Thursday, January 31, 2013

The Heart of Our HOUSSE

(from Courier and Press)
     I throw like a girl, couldn't hit the broad side of a barn with a ball, and am not known as being what one would call athletic. I was the kid who came in next to last during that awful mile run that seemed like three. Today in the news I heard a story blare from the flatscreen: "Indiana Department of Education Orders Sports Access for the Disabled." My first thought was, Yeah? So what? How does that change anything? I then realized that maybe all schools don't think alike.

     So many hours of our days are spent making sure that teachers are highly qualified and students are not left behind in the classroom. Indiana law also mandates that students with disabilities are given the same opportunities of their nondisabled peers - in other words, making sure they have a level playing field. What many don't realize is that many of these disabled students consistently level their opponents on the playing field! You may not even realize they are there at first because they are part of the team. It's not a big deal, they're just "one of us". Another player. Our homie. Except that it is a big deal. It's huge. Why else would the state feel the need to mandate these rules? Maybe North excels in more than just academics. Maybe we excel in ways that can't be judged by how many college credits teachers have under their belt.  Maybe, just maybe, our staff has a heart for kids.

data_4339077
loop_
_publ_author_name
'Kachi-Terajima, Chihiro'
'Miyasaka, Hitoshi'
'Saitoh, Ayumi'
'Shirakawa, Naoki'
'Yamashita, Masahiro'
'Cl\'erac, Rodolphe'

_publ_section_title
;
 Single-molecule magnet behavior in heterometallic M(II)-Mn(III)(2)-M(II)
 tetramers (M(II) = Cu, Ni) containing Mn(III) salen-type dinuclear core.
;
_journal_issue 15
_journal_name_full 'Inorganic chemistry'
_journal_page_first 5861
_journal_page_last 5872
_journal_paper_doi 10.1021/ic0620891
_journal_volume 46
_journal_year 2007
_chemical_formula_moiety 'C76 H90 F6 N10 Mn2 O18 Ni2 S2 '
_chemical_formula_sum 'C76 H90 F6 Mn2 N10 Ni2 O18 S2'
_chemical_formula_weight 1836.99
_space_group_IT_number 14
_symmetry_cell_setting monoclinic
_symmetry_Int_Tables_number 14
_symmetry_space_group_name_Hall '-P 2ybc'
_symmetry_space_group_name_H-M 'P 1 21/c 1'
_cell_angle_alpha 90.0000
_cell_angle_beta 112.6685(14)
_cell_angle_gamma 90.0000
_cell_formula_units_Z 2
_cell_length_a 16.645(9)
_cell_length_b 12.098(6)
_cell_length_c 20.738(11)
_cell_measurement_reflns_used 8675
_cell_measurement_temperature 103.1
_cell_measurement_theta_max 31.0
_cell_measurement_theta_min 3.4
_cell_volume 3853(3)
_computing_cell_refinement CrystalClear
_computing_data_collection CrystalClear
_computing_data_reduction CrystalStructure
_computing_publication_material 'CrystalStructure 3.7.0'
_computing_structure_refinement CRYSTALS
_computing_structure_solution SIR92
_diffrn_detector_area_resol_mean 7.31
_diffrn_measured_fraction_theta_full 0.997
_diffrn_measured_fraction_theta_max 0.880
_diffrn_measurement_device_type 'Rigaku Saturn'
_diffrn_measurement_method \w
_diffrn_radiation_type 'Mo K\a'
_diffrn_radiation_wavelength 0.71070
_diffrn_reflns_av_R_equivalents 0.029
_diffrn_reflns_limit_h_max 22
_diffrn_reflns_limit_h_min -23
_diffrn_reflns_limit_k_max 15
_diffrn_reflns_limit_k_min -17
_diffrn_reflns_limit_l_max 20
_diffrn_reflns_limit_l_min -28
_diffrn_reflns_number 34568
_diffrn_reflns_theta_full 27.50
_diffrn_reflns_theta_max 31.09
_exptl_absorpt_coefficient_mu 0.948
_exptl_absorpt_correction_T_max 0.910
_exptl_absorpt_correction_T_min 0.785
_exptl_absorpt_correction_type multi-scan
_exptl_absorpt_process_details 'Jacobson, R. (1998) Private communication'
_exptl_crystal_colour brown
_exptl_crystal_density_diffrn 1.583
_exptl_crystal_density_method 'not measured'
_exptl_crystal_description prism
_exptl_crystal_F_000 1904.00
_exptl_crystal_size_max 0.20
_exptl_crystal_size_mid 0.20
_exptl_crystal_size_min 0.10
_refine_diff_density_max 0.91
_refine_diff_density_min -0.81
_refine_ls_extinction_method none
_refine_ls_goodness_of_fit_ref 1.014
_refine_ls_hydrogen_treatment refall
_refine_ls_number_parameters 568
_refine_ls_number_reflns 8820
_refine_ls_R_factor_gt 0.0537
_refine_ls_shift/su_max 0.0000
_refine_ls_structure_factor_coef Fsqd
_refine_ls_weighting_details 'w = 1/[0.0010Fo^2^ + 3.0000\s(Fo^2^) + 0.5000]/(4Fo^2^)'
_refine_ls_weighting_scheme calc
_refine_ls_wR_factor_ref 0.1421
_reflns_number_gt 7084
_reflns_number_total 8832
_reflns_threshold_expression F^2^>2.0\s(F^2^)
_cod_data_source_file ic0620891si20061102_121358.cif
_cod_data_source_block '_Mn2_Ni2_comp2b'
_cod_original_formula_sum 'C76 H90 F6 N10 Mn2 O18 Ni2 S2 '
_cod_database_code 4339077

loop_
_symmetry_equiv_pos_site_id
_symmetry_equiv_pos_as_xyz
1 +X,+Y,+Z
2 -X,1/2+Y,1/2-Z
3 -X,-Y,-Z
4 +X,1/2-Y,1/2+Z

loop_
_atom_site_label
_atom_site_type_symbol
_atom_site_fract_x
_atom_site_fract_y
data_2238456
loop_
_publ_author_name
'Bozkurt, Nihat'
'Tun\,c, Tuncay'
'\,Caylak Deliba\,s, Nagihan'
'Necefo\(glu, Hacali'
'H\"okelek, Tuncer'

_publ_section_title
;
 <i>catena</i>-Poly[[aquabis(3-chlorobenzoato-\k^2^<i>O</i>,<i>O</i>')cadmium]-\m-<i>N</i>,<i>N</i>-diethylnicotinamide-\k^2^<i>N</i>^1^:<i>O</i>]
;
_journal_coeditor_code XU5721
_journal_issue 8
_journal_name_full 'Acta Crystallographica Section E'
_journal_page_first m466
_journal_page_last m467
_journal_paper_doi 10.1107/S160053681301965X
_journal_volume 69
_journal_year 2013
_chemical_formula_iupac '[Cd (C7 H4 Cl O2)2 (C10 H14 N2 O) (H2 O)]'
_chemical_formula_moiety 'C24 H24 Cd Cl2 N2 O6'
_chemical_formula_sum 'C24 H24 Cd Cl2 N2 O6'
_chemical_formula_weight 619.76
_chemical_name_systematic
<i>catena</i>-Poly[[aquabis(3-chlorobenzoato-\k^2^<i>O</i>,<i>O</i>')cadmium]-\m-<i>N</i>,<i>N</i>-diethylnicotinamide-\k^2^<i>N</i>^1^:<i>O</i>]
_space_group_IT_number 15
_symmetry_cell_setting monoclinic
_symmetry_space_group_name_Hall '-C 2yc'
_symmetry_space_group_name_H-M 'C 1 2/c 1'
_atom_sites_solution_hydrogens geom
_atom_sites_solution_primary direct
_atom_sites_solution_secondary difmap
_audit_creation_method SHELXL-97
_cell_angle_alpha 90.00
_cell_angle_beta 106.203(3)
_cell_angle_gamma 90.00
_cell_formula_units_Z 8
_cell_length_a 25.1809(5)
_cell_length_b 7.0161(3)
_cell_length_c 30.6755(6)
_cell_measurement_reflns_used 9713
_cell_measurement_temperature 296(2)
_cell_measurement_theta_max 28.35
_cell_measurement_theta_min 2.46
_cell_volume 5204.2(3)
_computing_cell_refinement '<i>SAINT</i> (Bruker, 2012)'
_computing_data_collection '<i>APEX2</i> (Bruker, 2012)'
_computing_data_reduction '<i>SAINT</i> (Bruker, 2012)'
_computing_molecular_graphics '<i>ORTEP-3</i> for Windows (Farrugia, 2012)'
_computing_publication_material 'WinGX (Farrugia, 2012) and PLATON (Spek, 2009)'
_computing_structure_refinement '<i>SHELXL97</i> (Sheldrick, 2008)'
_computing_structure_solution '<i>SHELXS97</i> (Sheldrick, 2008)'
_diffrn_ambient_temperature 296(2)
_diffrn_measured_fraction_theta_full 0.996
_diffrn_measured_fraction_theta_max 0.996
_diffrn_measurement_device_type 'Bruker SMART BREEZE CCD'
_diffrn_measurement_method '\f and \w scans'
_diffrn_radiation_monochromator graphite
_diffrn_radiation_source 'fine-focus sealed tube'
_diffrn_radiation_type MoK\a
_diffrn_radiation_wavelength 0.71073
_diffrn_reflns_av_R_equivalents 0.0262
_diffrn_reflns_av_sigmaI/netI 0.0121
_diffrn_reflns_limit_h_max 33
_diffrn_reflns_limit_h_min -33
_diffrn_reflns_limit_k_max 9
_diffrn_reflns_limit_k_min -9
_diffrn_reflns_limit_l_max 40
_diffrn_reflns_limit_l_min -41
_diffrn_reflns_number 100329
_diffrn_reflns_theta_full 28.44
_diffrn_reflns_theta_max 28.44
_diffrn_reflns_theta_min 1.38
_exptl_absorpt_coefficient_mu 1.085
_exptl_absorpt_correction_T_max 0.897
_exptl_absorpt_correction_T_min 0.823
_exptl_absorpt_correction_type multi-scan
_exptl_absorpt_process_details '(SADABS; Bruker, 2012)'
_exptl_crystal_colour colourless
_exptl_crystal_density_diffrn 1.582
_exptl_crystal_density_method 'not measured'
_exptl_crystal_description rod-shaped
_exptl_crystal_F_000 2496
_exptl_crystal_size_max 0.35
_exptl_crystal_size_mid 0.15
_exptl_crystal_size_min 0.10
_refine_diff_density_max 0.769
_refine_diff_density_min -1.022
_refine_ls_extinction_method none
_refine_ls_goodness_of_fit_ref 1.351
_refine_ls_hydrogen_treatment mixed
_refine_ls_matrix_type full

Being part of North alumni and staff is a tradition I hope to pass to my children. Some traditions, such as the days where students and staff gathered on Wedeking Avenue to grab an in-between class smoke,  are thankfully defunct. Others live on and I'm proud to call myself a Husky. The dedication of our coaches and support staff amazes me. These folks quietly make everyday efforts to  include all children, such as taking a disabled student home because he was slow and awkward in motor gross skills and missed the bus. These folks patiently practice drill and skill to students who are slower to process the game rules. They make sure disabled students are able to participate, even if it means not coming in first in the meet. To me, that is a winning team.

   So I respectfully thank each one who has made our house a place where all students are included. Who's in the house? The Huskies. The mighty, mighty Huskies.

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